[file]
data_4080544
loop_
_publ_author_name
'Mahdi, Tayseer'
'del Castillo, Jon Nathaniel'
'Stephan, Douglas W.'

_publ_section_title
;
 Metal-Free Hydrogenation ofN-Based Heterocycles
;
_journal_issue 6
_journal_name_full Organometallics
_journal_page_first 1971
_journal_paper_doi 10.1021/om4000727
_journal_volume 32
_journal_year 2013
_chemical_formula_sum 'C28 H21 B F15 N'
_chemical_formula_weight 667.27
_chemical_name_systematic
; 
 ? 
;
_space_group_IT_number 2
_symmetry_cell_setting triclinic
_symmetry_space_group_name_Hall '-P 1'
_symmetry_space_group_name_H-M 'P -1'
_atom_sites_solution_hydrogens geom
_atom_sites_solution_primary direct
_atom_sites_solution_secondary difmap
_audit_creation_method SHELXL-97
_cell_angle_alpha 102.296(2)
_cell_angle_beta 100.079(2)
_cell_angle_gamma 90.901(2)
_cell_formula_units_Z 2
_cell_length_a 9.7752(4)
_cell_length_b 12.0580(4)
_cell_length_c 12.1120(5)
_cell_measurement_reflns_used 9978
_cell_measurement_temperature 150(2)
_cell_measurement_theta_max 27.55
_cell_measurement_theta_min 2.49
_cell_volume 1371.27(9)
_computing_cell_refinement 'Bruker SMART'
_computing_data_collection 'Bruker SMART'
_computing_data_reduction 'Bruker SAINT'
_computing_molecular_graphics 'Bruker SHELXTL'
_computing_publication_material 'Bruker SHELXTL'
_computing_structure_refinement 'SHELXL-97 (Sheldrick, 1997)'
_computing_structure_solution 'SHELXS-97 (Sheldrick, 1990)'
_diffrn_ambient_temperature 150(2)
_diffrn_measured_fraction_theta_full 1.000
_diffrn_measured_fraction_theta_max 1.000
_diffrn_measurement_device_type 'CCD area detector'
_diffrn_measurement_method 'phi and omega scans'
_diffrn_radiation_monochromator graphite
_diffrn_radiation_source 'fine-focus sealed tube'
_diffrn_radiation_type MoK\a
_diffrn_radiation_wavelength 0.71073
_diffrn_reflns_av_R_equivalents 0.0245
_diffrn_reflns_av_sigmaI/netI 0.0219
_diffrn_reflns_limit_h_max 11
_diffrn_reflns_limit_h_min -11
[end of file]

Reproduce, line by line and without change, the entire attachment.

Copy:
data_4080544
loop_
_publ_author_name
'Mahdi, Tayseer'
'del Castillo, Jon Nathaniel'
'Stephan, Douglas W.'

_publ_section_title
;
 Metal-Free Hydrogenation ofN-Based Heterocycles
;
_journal_issue 6
_journal_name_full Organometallics
_journal_page_first 1971
_journal_paper_doi 10.1021/om4000727
_journal_volume 32
_journal_year 2013
_chemical_formula_sum 'C28 H21 B F15 N'
_chemical_formula_weight 667.27
_chemical_name_systematic
; 
 ? 
;
_space_group_IT_number 2
_symmetry_cell_setting triclinic
_symmetry_space_group_name_Hall '-P 1'
_symmetry_space_group_name_H-M 'P -1'
_atom_sites_solution_hydrogens geom
_atom_sites_solution_primary direct
_atom_sites_solution_secondary difmap
_audit_creation_method SHELXL-97
_cell_angle_alpha 102.296(2)
_cell_angle_beta 100.079(2)
_cell_angle_gamma 90.901(2)
_cell_formula_units_Z 2
_cell_length_a 9.7752(4)
_cell_length_b 12.0580(4)
_cell_length_c 12.1120(5)
_cell_measurement_reflns_used 9978
_cell_measurement_temperature 150(2)
_cell_measurement_theta_max 27.55
_cell_measurement_theta_min 2.49
_cell_volume 1371.27(9)
_computing_cell_refinement 'Bruker SMART'
_computing_data_collection 'Bruker SMART'
_computing_data_reduction 'Bruker SAINT'
_computing_molecular_graphics 'Bruker SHELXTL'
_computing_publication_material 'Bruker SHELXTL'
_computing_structure_refinement 'SHELXL-97 (Sheldrick, 1997)'
_computing_structure_solution 'SHELXS-97 (Sheldrick, 1990)'
_diffrn_ambient_temperature 150(2)
_diffrn_measured_fraction_theta_full 1.000
_diffrn_measured_fraction_theta_max 1.000
_diffrn_measurement_device_type 'CCD area detector'
_diffrn_measurement_method 'phi and omega scans'
_diffrn_radiation_monochromator graphite
_diffrn_radiation_source 'fine-focus sealed tube'
_diffrn_radiation_type MoK\a
_diffrn_radiation_wavelength 0.71073
_diffrn_reflns_av_R_equivalents 0.0245
_diffrn_reflns_av_sigmaI/netI 0.0219
_diffrn_reflns_limit_h_max 11
_diffrn_reflns_limit_h_min -11